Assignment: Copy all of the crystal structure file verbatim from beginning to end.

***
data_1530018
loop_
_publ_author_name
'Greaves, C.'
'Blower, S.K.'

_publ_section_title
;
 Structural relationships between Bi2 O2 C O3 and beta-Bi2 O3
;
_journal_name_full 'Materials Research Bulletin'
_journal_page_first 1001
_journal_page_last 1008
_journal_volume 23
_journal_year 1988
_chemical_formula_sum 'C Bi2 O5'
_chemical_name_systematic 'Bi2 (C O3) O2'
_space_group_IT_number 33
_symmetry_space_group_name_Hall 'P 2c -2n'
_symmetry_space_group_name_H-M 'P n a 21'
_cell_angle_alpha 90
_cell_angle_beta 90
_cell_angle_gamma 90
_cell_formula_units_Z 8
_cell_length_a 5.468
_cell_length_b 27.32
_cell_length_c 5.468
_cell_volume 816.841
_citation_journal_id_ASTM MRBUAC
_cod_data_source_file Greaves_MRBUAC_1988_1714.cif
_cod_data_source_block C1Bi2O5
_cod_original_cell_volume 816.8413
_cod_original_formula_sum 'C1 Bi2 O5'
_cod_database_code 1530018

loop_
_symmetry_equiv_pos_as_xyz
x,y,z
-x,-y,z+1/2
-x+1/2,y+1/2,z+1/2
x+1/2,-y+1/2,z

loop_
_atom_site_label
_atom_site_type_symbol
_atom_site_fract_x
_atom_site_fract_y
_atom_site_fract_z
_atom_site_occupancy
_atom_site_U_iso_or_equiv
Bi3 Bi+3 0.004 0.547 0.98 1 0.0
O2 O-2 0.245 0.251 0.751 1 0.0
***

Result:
data_1530018
loop_
_publ_author_name
'Greaves, C.'
'Blower, S.K.'

_publ_section_title
;
 Structural relationships between Bi2 O2 C O3 and beta-Bi2 O3
;
_journal_name_full 'Materials Research Bulletin'
_journal_page_first 1001
_journal_page_last 1008
_journal_volume 23
_journal_year 1988
_chemical_formula_sum 'C Bi2 O5'
_chemical_name_systematic 'Bi2 (C O3) O2'
_space_group_IT_number 33
_symmetry_space_group_name_Hall 'P 2c -2n'
_symmetry_space_group_name_H-M 'P n a 21'
_cell_angle_alpha 90
_cell_angle_beta 90
_cell_angle_gamma 90
_cell_formula_units_Z 8
_cell_length_a 5.468
_cell_length_b 27.32
_cell_length_c 5.468
_cell_volume 816.841
_citation_journal_id_ASTM MRBUAC
_cod_data_source_file Greaves_MRBUAC_1988_1714.cif
_cod_data_source_block C1Bi2O5
_cod_original_cell_volume 816.8413
_cod_original_formula_sum 'C1 Bi2 O5'
_cod_database_code 1530018

loop_
_symmetry_equiv_pos_as_xyz
x,y,z
-x,-y,z+1/2
-x+1/2,y+1/2,z+1/2
x+1/2,-y+1/2,z

loop_
_atom_site_label
_atom_site_type_symbol
_atom_site_fract_x
_atom_site_fract_y
_atom_site_fract_z
_atom_site_occupancy
_atom_site_U_iso_or_equiv
Bi3 Bi+3 0.004 0.547 0.98 1 0.0
O2 O-2 0.245 0.251 0.751 1 0.0